One of the more notable innovations in air-source heat pumps is called a Reverse Cycle Chiller (RCC). It offers the advantages of allowing the homeowner to choose from a wide variety of heating and cooling distribution systems, from radiant floor systems to forced air systems with multiple zones. It also offers the potential for lower winter electric bills and hotter air out of the supply vents for greater comfort.

An RCC is especially economical for all-electric homes or in areas where natural gas is not available. Depending on other fuel rates, it may even be the least expensive heating option over all of the remaining heating fuel choices.

The system consists of a standard 12 SEER, single speed, air-source heat pump, sized to the heating load rather than the usual smaller summer cooling load. The heat pump is connected to a large, heavily insulated tank of water that the heat pump heats or cools, depending on the season of the year. Most systems will use a fan coil with ducts, employing the stored water to heat or cool the air and distribute it to the house. During the heating season, the hot water can be distributed through a radiant floor system.

The RCC eliminates one of the biggest complaints about air source heat pumps, which is the periodic blowing of cool air during their defrost cycle and during the initial start of the heating cycle as the distribution ducts warm up. The RCC system solves these problems by using the stored heat in the water tank to defrost the cooling coils, rather than the room air.

The RCC system also allows the heat pump to operate at peak efficiency even at low temperatures. This provides greater comfort and economy without the need for electric resistance auxiliary heating coils. For example, in one Michigan installation, the RCC system supplied 115°F water to the air handler and a radiant floor system even though the outdoor temperature was negative 15°F.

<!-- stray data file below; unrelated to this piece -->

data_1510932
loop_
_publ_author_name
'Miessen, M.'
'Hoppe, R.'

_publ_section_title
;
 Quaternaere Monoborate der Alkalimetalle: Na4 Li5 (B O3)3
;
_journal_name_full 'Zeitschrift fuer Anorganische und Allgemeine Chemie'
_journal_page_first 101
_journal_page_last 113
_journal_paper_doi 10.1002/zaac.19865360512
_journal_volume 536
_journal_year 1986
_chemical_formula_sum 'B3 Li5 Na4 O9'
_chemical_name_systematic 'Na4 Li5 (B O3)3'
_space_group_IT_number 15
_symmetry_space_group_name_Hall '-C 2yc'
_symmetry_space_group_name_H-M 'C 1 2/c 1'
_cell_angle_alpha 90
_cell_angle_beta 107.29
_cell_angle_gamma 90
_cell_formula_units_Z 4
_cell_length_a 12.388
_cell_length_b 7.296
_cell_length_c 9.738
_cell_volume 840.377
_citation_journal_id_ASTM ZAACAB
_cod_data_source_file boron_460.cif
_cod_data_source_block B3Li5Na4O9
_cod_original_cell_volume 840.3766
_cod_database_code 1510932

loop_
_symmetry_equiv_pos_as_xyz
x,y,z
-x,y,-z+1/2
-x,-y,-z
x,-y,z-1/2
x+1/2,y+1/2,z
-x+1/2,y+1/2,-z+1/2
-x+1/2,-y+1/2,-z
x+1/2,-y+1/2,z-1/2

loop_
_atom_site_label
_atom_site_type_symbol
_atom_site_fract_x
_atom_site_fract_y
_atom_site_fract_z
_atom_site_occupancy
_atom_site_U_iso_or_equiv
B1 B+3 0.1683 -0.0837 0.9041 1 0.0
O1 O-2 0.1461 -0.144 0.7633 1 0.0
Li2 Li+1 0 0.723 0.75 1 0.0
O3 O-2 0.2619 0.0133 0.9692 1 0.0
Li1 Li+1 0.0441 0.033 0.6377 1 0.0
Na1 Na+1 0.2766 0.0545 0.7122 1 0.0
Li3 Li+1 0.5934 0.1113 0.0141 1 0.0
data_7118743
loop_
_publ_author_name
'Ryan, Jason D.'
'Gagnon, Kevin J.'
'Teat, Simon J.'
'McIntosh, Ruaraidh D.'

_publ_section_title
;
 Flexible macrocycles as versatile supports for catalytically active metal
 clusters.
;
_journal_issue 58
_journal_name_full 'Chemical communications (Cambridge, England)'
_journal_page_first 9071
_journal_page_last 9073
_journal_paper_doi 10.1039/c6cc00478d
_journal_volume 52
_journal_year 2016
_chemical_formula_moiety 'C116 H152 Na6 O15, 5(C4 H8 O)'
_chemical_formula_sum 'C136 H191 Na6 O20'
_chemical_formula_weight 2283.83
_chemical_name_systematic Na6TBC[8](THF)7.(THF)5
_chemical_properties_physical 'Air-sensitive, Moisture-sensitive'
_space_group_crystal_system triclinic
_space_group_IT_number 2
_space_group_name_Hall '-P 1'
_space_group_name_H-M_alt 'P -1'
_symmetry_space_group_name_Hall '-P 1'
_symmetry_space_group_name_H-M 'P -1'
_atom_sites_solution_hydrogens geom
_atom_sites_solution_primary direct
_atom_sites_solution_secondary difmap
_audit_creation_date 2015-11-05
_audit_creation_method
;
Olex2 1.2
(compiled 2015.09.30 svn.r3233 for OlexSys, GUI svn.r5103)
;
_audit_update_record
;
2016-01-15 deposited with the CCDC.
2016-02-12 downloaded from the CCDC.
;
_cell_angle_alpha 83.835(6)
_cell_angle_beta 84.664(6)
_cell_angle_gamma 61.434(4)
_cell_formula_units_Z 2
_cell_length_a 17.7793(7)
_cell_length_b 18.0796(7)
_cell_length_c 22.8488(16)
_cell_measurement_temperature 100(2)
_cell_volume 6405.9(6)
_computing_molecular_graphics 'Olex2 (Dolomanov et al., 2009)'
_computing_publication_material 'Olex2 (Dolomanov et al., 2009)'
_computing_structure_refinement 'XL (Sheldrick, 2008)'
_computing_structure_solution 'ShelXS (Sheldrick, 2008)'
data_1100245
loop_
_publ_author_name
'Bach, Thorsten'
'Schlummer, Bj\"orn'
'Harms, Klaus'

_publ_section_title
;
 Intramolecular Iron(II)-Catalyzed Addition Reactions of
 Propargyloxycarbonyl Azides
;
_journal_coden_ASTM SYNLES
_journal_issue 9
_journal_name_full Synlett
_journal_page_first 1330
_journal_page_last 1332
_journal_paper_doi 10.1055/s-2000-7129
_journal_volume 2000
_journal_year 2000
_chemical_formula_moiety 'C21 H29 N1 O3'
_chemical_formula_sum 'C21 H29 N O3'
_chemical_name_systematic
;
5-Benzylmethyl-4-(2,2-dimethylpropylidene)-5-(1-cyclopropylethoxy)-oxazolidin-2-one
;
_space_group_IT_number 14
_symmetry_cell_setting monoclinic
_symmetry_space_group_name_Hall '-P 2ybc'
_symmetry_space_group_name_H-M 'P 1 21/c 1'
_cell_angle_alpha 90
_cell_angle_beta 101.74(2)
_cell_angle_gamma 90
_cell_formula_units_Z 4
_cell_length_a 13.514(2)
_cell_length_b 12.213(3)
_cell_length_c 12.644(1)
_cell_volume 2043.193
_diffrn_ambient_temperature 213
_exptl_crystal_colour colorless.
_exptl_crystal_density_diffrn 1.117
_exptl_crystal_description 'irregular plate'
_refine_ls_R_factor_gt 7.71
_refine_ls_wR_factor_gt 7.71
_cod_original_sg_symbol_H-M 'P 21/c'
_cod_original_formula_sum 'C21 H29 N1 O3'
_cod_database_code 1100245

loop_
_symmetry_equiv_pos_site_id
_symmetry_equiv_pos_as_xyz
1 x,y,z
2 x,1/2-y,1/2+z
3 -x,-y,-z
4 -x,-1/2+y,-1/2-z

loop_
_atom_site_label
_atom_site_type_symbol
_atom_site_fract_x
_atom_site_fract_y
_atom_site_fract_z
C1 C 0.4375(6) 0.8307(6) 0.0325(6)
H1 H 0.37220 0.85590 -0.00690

Another significant energy saving benefit is that the RCC can be equipped with a refrigeration heat reclaimer (RHR). This is similar to the common desuperheater coil found on the high-end heat pumps and air conditioners (discussed below). The main difference is that the RHR not only makes hot water during the cooling season, but also does it during the heating season by using the excess capacity of the outdoor unit during the milder winter weather to make essentially free domestic hot water. In the summer it makes free hot water by reclaiming the waste heat from the house as long as the system is also cooling the building.

The combined RCC and RHR system costs about 25% more than a standard heat pump of similar size. The simple payback on the additional cost in areas where natural gas is not available is in about 2-3 years.


One company has developed the Cold Climate Heat Pump, which features a two-speed, two-cylinder compressor for efficient operation; a back-up Booster compressor that allows the system to operate efficiently down to 15°F; and a plate heat exchanger called an "economizer" that further extends the performance of the heat pump to well below 0°F, according to the company.

The system has been tested favorably by several utilities in the Northwest, which announced that the heat pump showed a 60% efficiency improvement over standard air-source heat pumps in preliminary testing.

The product has never been made available to consumers on a large scale, but it appears that manufacturing may resume and the heat pumps will soon be available to consumers.


Another technology showing promise is an All Climate Heat Pump, which the manufacturer says can operate in the coldest days of winter without supplemental heat, maintaining comfortable indoor temperatures even when the temperature outdoors falls below zero. The heat pump could reduce heating and cooling costs 25%-60%. Wenatchee Valley College in Washington has installed the heat pump and campus and has been testing it since October 2006.

While the design of most heat pumps puts the focus on cooling, the All Climate Heat Pump was designed with heating as the primary focus. Initial costs for the All Climate Heat Pump are high, but if it continues to work as well as predicted, the energy savings over the life of the system would more than make up the up-front cost. The All Climate Heat Pump is currently available for consumer purchase.


  • Theodore, Williamsport

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